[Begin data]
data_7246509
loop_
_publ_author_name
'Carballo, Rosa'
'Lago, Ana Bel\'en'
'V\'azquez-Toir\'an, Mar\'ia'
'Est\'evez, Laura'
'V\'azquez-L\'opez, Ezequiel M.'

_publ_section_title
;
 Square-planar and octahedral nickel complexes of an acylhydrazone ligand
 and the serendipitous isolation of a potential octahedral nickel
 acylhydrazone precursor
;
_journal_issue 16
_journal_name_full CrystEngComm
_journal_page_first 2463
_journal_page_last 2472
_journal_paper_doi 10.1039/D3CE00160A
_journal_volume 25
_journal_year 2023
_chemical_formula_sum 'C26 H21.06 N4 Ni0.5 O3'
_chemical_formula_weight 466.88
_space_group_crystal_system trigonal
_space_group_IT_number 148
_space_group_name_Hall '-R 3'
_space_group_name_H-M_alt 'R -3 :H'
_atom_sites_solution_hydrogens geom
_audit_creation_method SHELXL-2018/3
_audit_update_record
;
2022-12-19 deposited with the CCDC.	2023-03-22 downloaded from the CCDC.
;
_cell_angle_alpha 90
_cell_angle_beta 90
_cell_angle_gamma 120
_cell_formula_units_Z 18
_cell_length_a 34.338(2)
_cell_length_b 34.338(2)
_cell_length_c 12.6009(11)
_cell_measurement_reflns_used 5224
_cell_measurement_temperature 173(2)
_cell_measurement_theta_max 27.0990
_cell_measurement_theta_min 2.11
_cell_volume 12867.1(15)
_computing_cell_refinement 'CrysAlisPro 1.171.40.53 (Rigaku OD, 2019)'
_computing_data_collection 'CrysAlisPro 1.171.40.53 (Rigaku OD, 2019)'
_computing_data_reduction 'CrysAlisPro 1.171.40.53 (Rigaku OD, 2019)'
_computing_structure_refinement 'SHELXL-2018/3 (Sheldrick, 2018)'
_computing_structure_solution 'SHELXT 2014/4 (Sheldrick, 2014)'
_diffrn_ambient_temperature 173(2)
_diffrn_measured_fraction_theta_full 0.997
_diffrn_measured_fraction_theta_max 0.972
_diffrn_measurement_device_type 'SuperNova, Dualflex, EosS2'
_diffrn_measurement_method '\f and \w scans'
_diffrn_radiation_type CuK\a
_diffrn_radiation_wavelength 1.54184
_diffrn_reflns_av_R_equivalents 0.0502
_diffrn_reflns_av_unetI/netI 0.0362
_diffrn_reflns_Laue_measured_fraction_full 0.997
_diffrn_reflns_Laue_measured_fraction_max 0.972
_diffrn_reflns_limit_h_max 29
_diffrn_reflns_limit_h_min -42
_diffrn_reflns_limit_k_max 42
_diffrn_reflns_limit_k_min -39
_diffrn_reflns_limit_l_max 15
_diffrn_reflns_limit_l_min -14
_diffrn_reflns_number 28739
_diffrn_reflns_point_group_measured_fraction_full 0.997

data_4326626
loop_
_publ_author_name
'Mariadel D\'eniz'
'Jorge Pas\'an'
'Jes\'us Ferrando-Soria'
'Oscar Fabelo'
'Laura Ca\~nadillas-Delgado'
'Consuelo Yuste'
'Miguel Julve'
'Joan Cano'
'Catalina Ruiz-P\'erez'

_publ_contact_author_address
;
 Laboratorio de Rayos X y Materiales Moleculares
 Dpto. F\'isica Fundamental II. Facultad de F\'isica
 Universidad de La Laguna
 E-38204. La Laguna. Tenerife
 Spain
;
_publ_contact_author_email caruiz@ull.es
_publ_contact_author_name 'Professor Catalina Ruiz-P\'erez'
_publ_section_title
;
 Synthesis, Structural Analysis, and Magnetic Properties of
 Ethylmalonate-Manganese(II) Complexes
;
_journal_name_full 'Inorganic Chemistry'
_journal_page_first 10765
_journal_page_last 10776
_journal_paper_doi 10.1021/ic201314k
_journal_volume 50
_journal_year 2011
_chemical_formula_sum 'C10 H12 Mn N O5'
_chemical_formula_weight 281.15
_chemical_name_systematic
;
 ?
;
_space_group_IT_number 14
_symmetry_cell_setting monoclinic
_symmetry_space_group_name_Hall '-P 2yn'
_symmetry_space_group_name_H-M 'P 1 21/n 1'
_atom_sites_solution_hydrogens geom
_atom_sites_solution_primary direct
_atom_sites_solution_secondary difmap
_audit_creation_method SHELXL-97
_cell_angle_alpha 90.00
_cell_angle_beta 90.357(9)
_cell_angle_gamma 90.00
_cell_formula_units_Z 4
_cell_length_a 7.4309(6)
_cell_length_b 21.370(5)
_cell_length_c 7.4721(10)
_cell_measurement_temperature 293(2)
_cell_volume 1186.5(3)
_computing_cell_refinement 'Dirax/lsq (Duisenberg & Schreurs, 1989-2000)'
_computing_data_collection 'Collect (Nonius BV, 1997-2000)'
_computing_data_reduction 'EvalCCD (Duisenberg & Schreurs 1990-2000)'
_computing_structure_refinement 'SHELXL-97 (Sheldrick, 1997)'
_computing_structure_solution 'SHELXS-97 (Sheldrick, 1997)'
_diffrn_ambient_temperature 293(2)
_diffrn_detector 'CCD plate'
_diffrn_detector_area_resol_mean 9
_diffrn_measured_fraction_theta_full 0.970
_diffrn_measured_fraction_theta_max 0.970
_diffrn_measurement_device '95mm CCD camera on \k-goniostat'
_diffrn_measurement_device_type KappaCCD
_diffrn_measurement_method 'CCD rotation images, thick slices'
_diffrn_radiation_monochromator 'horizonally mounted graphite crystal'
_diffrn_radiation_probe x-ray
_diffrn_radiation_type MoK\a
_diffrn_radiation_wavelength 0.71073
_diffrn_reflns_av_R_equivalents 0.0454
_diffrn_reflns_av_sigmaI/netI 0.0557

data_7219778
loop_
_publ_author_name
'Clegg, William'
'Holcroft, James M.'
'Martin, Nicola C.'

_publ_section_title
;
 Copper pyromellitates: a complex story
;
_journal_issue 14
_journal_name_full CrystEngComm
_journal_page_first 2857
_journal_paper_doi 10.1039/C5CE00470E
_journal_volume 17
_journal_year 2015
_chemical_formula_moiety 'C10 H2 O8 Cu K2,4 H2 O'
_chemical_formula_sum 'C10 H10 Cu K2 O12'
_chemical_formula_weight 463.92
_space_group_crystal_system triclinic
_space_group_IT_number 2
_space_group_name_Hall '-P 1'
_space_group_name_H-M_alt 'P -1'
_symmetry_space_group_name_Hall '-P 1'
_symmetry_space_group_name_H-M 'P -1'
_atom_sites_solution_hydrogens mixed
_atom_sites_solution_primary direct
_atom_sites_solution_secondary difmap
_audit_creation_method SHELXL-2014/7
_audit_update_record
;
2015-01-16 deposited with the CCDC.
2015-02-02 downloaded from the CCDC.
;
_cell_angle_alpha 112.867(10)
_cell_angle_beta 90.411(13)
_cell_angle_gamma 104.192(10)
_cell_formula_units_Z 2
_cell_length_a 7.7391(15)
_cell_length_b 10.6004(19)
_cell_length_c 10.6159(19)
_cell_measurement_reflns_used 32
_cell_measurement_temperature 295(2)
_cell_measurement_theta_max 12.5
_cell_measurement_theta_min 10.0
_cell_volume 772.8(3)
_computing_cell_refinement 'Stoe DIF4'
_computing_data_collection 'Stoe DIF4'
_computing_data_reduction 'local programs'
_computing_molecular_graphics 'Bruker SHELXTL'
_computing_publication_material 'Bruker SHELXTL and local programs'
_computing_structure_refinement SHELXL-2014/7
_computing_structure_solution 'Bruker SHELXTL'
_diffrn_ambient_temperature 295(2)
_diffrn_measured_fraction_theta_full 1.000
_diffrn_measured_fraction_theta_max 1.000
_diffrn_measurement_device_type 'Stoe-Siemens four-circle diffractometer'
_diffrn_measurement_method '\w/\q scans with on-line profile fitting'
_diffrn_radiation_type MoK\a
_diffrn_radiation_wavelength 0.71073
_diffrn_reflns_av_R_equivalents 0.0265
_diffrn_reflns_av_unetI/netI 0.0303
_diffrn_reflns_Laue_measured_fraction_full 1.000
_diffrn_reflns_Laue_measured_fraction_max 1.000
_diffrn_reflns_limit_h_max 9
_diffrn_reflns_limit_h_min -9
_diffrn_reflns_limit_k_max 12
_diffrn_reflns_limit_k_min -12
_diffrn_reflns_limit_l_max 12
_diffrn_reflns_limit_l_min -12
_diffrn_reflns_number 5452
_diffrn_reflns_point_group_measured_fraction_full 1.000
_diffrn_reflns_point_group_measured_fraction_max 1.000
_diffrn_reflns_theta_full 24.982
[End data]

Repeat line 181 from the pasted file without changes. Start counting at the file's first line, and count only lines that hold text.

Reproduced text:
_cell_angle_gamma 104.192(10)